The WGA East is urging the Nonfiction Producers Association to come to the bargaining table this month to hammer out an industrywide contract for writers and producers of TV reality shows. In an open letter to the year-old trade association, the guild said collective bargaining is the only way to ensure fair wages and working conditions for industry workers and to prevent individual companies from overworking and underpaying their employees in order to undercut the competition.

The invitation to meet comes just days after Rick Feldman stepped down as the NPA’s first executive directorNonfiction Producers Association logo, having spurned guild leaders’ requests to meet. “We asked them to meet when they formed last year, and they never responded,” said WGA East executive director Lowell Peterson. “Now that they’re in a transitional period, this would be a good time for them to sit down with us. We know the areas that writer-producers are interested in improving, which are exactly the same areas that the association says it wants to improve. So let’s meet. Let’s talk.”

Here’s the guild’s open letter to the NPA:

Now that the NPA’s executive director has resigned to “travel the world” – in his own words – this might be an opportune time to consider the NPA’s future,” the guild said in its letter. “We read your mission statement, which lists a number of ways in which your member companies’ employees could be treated better – better wages, better benefits, more reasonable hours, paid time off, companies complying with labor laws and wage and hour laws – and we wonder if you recognize that every single company that is a member of the NPA has the power, right now, to pay its employees better, to offer better benefits, to structure more reasonable work schedules, to give paid time off, to comply with the law.  So what is the point of the NPA?

Clearly you have concluded that your member companies, acting alone, will not and cannot accomplish these goals.  Although all of your member companies have the power to make these improvements, they simply are not doing so because they fear their competitors will try to undercut them.  In other words, only collective action can bring real improvements to the men and women who work in the nonfiction television industry.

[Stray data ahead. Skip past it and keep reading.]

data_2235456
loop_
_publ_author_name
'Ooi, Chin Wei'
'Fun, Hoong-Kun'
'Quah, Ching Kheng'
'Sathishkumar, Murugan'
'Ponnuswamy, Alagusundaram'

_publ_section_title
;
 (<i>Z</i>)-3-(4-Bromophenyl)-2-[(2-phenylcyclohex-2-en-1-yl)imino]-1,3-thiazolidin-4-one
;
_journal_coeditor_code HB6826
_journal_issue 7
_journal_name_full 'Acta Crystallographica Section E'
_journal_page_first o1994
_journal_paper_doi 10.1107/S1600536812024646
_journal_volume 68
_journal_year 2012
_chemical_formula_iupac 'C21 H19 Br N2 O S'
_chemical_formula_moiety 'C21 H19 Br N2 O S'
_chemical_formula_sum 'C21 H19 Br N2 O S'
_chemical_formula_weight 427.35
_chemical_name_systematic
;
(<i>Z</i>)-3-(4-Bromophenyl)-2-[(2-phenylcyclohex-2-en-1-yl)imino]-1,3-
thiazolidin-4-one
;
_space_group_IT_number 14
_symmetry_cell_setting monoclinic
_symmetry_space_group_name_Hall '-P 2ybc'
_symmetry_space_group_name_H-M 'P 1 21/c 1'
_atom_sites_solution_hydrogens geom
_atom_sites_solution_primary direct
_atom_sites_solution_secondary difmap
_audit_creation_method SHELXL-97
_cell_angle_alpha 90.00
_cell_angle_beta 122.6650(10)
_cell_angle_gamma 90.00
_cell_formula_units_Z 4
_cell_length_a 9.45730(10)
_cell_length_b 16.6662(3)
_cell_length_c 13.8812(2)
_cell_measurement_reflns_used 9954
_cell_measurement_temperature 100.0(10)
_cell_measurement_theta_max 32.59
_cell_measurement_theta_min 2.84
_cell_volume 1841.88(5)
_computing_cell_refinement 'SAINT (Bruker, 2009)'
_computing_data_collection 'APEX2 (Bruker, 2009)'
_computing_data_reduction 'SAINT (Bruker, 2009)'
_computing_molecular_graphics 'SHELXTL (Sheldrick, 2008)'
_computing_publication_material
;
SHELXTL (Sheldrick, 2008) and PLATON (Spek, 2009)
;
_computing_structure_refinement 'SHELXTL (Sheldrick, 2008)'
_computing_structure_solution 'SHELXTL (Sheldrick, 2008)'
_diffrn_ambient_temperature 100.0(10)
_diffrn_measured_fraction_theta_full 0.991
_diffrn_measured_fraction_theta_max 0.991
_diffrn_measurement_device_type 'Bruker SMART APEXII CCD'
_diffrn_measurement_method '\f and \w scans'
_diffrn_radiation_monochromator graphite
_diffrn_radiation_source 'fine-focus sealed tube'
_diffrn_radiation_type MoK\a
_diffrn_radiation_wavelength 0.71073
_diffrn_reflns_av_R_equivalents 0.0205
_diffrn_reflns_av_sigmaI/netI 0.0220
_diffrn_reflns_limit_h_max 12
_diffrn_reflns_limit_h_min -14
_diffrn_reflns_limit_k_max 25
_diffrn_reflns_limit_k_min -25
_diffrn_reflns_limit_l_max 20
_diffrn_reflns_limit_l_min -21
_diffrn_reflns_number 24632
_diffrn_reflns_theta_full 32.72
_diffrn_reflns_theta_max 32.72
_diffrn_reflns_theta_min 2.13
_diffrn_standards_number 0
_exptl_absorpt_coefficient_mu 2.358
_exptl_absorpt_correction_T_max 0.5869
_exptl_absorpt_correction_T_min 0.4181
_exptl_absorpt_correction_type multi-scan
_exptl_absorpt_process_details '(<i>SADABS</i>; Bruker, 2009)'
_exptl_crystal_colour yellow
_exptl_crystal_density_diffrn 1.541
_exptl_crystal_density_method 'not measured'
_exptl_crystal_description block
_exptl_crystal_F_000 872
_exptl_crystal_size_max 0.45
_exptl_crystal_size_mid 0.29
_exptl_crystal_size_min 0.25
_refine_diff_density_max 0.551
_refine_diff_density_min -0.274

We actually agree with you on this. We just think it is time to acknowledge that the only effective and lawful form of collective action is that which the employees themselves undertake.  NPA members can’t sit in an oak-paneled conference room and hammer out wages and benefits and terms and conditions.  Even if these fierce competitors could somehow overcome their immediate self-interest, a unilateral, employer-generated solution would be a clear violation of anti-trust law (you can ask your law firm about this).  Instead, negotiating basic minimum terms of employment – decent pay and benefits, reasonable working conditions, due process on the job – can be done best through collective bargaining.  That’s what the law says, and it is what common sense says.

It is also what the men and women who write and produce your member companies’ shows say.  They have been voting by ever-increasing margins to be represented by the WGAE.  We have won every National Labor Relations Board-conducted election we have sought, and we have negotiated collective bargaining agreements with three of your member companies.  And we are in negotiations with several others.

As you consider the future of the NPA, as you try to recruit a new Executive Director, why not agree to a meeting with the WGAE?  We communicate with your writer-producers – thousands of them – all the time, through meetings and phone calls and surveys and emails.  We know what they want, what they deserve.  Hear us out.  Build a productive relationship with the union that your employees have turned to in their quest to build sustainable careers.  Let’s meet this month.”